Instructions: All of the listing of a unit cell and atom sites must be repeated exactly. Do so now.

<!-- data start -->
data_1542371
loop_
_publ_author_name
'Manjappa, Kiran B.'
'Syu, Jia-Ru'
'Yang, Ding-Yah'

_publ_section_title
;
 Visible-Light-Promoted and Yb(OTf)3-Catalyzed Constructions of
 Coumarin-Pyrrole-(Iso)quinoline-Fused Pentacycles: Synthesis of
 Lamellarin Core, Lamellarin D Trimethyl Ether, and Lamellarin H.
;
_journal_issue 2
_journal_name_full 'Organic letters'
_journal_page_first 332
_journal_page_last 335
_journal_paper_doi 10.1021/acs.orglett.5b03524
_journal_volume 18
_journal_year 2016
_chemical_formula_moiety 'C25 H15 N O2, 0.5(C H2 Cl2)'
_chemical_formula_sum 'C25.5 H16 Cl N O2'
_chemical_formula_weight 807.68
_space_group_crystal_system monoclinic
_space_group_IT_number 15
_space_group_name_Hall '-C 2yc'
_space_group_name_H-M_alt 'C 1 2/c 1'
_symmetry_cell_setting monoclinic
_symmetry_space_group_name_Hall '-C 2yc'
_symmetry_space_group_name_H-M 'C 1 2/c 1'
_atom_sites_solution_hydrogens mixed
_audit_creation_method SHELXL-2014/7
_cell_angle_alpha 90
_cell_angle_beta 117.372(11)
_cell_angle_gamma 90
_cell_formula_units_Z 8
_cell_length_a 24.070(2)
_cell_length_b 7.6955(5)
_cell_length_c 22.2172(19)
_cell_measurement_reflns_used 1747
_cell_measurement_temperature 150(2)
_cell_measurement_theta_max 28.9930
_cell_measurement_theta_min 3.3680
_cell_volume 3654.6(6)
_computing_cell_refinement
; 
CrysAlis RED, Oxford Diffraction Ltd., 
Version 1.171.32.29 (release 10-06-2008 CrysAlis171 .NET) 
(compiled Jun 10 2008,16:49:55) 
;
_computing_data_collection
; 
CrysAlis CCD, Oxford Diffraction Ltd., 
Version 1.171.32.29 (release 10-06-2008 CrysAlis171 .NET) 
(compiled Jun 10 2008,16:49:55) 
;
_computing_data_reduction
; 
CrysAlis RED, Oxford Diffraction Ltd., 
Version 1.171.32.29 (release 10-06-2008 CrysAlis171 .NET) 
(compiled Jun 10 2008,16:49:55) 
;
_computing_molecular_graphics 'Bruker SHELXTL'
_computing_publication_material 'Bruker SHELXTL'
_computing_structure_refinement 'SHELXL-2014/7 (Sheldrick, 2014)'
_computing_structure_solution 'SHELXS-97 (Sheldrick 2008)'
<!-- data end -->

data_1542371
loop_
_publ_author_name
'Manjappa, Kiran B.'
'Syu, Jia-Ru'
'Yang, Ding-Yah'

_publ_section_title
;
 Visible-Light-Promoted and Yb(OTf)3-Catalyzed Constructions of
 Coumarin-Pyrrole-(Iso)quinoline-Fused Pentacycles: Synthesis of
 Lamellarin Core, Lamellarin D Trimethyl Ether, and Lamellarin H.
;
_journal_issue 2
_journal_name_full 'Organic letters'
_journal_page_first 332
_journal_page_last 335
_journal_paper_doi 10.1021/acs.orglett.5b03524
_journal_volume 18
_journal_year 2016
_chemical_formula_moiety 'C25 H15 N O2, 0.5(C H2 Cl2)'
_chemical_formula_sum 'C25.5 H16 Cl N O2'
_chemical_formula_weight 807.68
_space_group_crystal_system monoclinic
_space_group_IT_number 15
_space_group_name_Hall '-C 2yc'
_space_group_name_H-M_alt 'C 1 2/c 1'
_symmetry_cell_setting monoclinic
_symmetry_space_group_name_Hall '-C 2yc'
_symmetry_space_group_name_H-M 'C 1 2/c 1'
_atom_sites_solution_hydrogens mixed
_audit_creation_method SHELXL-2014/7
_cell_angle_alpha 90
_cell_angle_beta 117.372(11)
_cell_angle_gamma 90
_cell_formula_units_Z 8
_cell_length_a 24.070(2)
_cell_length_b 7.6955(5)
_cell_length_c 22.2172(19)
_cell_measurement_reflns_used 1747
_cell_measurement_temperature 150(2)
_cell_measurement_theta_max 28.9930
_cell_measurement_theta_min 3.3680
_cell_volume 3654.6(6)
_computing_cell_refinement
; 
CrysAlis RED, Oxford Diffraction Ltd., 
Version 1.171.32.29 (release 10-06-2008 CrysAlis171 .NET) 
(compiled Jun 10 2008,16:49:55) 
;
_computing_data_collection
; 
CrysAlis CCD, Oxford Diffraction Ltd., 
Version 1.171.32.29 (release 10-06-2008 CrysAlis171 .NET) 
(compiled Jun 10 2008,16:49:55) 
;
_computing_data_reduction
; 
CrysAlis RED, Oxford Diffraction Ltd., 
Version 1.171.32.29 (release 10-06-2008 CrysAlis171 .NET) 
(compiled Jun 10 2008,16:49:55) 
;
_computing_molecular_graphics 'Bruker SHELXTL'
_computing_publication_material 'Bruker SHELXTL'
_computing_structure_refinement 'SHELXL-2014/7 (Sheldrick, 2014)'
_computing_structure_solution 'SHELXS-97 (Sheldrick 2008)'